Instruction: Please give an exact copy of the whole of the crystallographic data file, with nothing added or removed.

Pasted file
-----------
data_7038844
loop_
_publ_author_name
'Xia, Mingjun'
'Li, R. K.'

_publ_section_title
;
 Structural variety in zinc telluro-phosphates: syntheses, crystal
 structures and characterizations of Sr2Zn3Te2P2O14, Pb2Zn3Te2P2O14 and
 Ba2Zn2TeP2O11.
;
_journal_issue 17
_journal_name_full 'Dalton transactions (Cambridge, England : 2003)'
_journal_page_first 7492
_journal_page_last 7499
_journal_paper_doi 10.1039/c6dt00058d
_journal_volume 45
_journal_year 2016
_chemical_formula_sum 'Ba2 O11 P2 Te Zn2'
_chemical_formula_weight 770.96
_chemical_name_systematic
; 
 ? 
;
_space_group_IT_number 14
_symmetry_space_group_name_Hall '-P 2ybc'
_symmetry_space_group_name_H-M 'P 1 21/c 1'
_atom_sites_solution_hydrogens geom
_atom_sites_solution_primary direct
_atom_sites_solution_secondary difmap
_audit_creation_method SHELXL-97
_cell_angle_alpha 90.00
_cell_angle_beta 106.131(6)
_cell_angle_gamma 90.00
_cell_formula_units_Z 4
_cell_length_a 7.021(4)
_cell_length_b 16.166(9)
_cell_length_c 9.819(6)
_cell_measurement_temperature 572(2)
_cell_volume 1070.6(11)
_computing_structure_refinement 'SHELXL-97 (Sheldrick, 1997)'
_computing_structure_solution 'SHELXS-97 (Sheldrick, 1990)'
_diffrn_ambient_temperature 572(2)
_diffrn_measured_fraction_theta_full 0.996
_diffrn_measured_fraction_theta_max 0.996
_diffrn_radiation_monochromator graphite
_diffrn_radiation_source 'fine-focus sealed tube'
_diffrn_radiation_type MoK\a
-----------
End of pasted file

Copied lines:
data_7038844
loop_
_publ_author_name
'Xia, Mingjun'
'Li, R. K.'

_publ_section_title
;
 Structural variety in zinc telluro-phosphates: syntheses, crystal
 structures and characterizations of Sr2Zn3Te2P2O14, Pb2Zn3Te2P2O14 and
 Ba2Zn2TeP2O11.
;
_journal_issue 17
_journal_name_full 'Dalton transactions (Cambridge, England : 2003)'
_journal_page_first 7492
_journal_page_last 7499
_journal_paper_doi 10.1039/c6dt00058d
_journal_volume 45
_journal_year 2016
_chemical_formula_sum 'Ba2 O11 P2 Te Zn2'
_chemical_formula_weight 770.96
_chemical_name_systematic
; 
 ? 
;
_space_group_IT_number 14
_symmetry_space_group_name_Hall '-P 2ybc'
_symmetry_space_group_name_H-M 'P 1 21/c 1'
_atom_sites_solution_hydrogens geom
_atom_sites_solution_primary direct
_atom_sites_solution_secondary difmap
_audit_creation_method SHELXL-97
_cell_angle_alpha 90.00
_cell_angle_beta 106.131(6)
_cell_angle_gamma 90.00
_cell_formula_units_Z 4
_cell_length_a 7.021(4)
_cell_length_b 16.166(9)
_cell_length_c 9.819(6)
_cell_measurement_temperature 572(2)
_cell_volume 1070.6(11)
_computing_structure_refinement 'SHELXL-97 (Sheldrick, 1997)'
_computing_structure_solution 'SHELXS-97 (Sheldrick, 1990)'
_diffrn_ambient_temperature 572(2)
_diffrn_measured_fraction_theta_full 0.996
_diffrn_measured_fraction_theta_max 0.996
_diffrn_radiation_monochromator graphite
_diffrn_radiation_source 'fine-focus sealed tube'
_diffrn_radiation_type MoK\a